Scalagen - Java to Scala Conversion

Scalagen was born out of the idea that we would like to port some of our projects from Java to Scala source code. Instead of porting all the code manually a tool could be used to do most of the bulk work. We did some initial experiments with Jatran, but found it lacking.

After that we investigated some options to write such a tool ourselves. First we needed a parser for Java sources to turn into abstract syntax trees. We decided to use the Javaparser framework since it supports Java 5 source and had an easy to use API.

Initial Architecture

Then work began on Scalagen. The initial parts were written in Java, such as a visitor implementation for the javaparser which prints out the tree as Scala syntax. After that had been done this visitor was used to convert the visitor class from Java to Scala. After that the implementation of Scalagen continued to be fully Scala-based.

After that we wrote visitor implementations which did transformations on the AST. Needed transformations were to extract static members into companion objects and to change various control statements into a more Scala-esque form. At first the visitor would just mutate the original AST from one state to another. This proved to cause problems with Scala's immutable collection types so we rewrote the transforming visitors to always return new detached AST versions.

Now the initial architecture was set up and further transformations could be written. After a while we had an impressive list of transformations which could be easily used via both their class and object variants:

object Primitives extends Primitives

class Primitives extends UnitTransformerBase {



Wrapping the Parser

Then we began to adapt the javaparser API to be more easy to use. We declared short type aliases in a singleton object to strip off redundant suffixes such as Stmt and Expr:

type Annotation = AnnotationExpr 

type AnnotationDecl = AnnotationDeclaration 

type AnnotationMember = AnnotationMemberDeclaration

type Assign = AssignExpr  

type Binary = BinaryExpr   

type Block = BlockStmt 

type BodyDecl = BodyDeclaration

Then we began to write deconstructors to make AST pattern matching more concise:

object FieldAccess {
  def unapply(f: FieldAccess) = Some(f.getScope, f.getField)

object For {
  def unapply(f: For) = Some(toScalaList(f.getInit), f.getCompare, 
    toScalaList(f.getUpdate), extract(f.getBody))

object Foreach {
  def unapply(f: Foreach) = Some(f.getVariable, f.getIterable, 

object MethodCall {
  def unapply(m: MethodCall) = Some(m.getScope, m.getName,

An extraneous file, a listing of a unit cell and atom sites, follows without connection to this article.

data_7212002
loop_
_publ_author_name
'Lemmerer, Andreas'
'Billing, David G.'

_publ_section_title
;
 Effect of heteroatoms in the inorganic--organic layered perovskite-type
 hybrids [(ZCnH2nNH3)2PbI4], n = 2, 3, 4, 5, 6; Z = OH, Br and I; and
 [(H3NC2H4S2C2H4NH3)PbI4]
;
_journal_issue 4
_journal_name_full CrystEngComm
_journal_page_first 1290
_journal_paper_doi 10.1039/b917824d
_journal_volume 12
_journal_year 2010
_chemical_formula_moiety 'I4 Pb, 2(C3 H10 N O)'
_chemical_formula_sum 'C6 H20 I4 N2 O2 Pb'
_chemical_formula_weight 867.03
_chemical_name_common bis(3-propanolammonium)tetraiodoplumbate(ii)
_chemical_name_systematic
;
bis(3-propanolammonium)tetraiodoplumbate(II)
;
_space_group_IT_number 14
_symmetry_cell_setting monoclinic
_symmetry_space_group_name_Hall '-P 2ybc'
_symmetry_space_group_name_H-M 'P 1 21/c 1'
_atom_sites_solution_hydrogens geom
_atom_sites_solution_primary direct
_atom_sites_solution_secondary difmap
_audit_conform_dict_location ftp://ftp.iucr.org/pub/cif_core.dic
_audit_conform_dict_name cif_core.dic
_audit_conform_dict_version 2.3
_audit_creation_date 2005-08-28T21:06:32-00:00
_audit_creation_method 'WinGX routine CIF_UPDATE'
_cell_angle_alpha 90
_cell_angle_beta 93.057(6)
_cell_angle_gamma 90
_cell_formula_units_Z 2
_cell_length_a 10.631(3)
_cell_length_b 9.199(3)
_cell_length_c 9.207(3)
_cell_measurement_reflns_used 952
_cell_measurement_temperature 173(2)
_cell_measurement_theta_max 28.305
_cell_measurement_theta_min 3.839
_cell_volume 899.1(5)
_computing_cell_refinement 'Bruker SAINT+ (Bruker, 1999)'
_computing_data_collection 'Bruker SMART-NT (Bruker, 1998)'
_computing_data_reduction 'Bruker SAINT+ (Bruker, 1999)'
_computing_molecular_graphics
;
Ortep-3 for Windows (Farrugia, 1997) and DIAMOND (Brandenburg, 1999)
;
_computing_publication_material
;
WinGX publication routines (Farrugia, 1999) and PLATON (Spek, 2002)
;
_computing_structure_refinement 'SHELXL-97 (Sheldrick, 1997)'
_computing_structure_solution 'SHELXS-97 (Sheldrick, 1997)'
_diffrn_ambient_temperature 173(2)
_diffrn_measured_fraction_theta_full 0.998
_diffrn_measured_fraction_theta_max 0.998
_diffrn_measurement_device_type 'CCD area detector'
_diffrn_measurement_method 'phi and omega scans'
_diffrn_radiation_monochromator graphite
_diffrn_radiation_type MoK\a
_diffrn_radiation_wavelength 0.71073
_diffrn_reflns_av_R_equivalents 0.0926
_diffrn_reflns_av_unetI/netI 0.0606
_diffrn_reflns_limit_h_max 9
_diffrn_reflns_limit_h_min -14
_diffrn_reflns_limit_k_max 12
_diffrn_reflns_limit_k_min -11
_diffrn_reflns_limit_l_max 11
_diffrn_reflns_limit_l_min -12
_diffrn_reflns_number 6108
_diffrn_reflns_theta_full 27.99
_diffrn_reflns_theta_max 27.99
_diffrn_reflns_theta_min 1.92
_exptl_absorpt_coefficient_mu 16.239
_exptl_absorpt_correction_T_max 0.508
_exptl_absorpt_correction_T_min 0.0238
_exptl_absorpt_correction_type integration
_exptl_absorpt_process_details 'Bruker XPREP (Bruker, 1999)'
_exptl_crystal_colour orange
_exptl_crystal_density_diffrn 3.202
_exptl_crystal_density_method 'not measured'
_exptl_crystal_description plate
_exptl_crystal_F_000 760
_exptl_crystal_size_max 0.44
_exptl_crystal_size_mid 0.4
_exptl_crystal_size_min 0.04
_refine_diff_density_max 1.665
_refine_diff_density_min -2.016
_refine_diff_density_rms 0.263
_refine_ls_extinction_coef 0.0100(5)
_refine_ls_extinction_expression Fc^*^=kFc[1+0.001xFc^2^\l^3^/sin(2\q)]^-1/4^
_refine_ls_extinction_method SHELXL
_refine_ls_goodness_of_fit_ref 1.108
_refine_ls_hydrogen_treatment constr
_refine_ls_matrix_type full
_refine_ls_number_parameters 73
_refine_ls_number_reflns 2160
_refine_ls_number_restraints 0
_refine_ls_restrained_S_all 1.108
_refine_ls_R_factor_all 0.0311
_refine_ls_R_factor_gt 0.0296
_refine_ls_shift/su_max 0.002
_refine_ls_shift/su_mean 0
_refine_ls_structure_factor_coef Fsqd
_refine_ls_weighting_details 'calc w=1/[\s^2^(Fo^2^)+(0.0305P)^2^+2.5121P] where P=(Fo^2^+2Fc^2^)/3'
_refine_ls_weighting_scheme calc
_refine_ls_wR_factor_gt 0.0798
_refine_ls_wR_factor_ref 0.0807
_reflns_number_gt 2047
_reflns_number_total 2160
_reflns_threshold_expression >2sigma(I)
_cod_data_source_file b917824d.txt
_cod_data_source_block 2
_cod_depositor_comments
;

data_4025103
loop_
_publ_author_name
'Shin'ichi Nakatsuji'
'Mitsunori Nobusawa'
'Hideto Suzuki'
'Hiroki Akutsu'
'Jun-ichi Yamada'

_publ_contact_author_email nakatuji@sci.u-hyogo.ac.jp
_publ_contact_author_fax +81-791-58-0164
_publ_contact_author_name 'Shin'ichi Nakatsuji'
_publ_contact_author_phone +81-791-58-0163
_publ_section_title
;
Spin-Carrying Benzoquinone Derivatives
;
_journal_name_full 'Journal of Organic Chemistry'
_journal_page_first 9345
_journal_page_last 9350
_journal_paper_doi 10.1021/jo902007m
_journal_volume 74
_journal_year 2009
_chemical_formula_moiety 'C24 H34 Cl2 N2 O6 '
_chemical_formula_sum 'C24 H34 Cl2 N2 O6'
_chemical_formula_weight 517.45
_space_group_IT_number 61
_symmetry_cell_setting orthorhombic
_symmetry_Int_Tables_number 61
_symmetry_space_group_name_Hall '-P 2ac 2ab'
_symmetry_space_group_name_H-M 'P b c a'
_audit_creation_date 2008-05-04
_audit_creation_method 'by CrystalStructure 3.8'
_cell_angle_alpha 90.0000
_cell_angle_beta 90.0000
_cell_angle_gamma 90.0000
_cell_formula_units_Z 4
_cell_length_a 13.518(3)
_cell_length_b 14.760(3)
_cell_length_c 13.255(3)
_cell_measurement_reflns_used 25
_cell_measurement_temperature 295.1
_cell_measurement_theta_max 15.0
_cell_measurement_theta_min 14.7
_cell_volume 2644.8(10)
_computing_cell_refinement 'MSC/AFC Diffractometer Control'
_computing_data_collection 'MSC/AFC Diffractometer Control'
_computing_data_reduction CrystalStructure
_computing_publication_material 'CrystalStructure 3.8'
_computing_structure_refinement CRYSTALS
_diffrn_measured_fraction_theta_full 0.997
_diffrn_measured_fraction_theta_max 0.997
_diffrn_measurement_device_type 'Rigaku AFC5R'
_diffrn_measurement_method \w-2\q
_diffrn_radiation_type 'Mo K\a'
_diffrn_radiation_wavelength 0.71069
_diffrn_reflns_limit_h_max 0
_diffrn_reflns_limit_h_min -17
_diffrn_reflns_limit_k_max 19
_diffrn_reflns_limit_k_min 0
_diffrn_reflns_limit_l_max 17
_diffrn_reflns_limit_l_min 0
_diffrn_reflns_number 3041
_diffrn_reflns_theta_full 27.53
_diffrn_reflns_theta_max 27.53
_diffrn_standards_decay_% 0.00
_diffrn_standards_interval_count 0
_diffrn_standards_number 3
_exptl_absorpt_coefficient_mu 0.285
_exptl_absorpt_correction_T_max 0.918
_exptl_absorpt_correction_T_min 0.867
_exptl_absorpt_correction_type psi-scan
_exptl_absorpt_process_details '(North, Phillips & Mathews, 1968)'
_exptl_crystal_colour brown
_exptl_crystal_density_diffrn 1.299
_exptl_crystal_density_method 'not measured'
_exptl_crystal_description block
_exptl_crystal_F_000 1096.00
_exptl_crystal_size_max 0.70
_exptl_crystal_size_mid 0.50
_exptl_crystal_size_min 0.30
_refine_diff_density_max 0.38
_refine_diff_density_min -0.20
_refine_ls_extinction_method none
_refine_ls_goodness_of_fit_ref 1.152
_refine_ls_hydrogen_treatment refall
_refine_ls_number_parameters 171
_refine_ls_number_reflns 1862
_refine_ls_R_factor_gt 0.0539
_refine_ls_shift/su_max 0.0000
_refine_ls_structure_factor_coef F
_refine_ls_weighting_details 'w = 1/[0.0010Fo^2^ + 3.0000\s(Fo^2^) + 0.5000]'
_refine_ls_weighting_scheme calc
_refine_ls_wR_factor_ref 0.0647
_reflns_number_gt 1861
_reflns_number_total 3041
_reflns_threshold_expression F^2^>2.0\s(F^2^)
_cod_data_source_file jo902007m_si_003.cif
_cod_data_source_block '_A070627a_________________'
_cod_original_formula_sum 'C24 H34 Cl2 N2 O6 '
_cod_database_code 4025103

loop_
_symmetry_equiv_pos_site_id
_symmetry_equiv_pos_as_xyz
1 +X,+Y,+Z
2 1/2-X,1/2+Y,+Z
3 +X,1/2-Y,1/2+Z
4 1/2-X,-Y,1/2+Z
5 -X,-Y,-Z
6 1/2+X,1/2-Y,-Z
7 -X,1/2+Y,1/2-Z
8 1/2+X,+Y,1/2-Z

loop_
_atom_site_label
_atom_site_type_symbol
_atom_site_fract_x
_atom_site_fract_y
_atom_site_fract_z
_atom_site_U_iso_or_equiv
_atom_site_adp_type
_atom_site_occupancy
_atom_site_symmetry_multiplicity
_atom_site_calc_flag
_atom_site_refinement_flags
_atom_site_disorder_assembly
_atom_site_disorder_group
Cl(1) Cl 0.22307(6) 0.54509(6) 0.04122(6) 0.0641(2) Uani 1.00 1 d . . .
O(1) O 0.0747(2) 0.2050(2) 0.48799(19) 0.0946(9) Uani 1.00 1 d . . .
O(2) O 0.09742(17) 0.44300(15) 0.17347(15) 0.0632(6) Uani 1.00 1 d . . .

And something more complex which provides both a new-less constructor via apply and a deconstructor via unapply.

object VariableDeclaration {
  def apply(mod: Int, name: String, t: Type): VariableDeclaration = {
     val variable = new VariableDeclarator(new VariableDeclaratorId(name))
     new VariableDeclaration(mod, t, variable :: Nil)
  def unapply(v: VariableDeclaration) = 
    Some(v.getType, toScalaList(v.getVars))

The singleton names matched the type aliases so we had a very Scala-like meta-layer on top of the javaparser AST classes.

Here is a fairly complex example of how the pattern matching could be used in the transforming visitors.

override def visit(nn: Foreach, arg: CompilationUnit): Node = {
  val n = super.visit(nn, arg).asInstanceOf[Foreach]
  n match {
    case Foreach(
      VariableDeclaration(t, v :: Nil),
      MethodCall(scope, "entrySet", Nil), body) => {
        val vid = v.getId.toString
        new Foreach(
          VariableDeclaration(0, "(key, value)", Type.Object),
          scope, n.getBody.accept(toKeyAndValue, vid).asInstanceOf[Block])    
    case _ => n

This looks still quite cryptic if you are not familiar with the AST structure of javaparser, but for the ones familiar with structure of the AST, this is a fairly intuitive way to match AST patterns.


Scalagen provides direct Maven support via a plugin. You can use it directly via the command line like this

mvn com.mysema.scalagen:scalagen-maven-plugin:0.1.3:main \

and for test sources

mvn com.mysema.scalagen:scalagen-maven-plugin:0.1.3:test \

Here is the snippet for an explicit configuration in a POM:


To convert main sources run

mvn scalagen:main

and to convert test sources run

mvn scalagen:test

The conversion results are to be seen as a starting point for the Java to Scala conversion. Some elements are not transformed correctly for various reasons and will need manual intervention.


Scalagen is an experimental effort and has still lots of rough edges, but we are open to improvement suggestions and stylistic changes.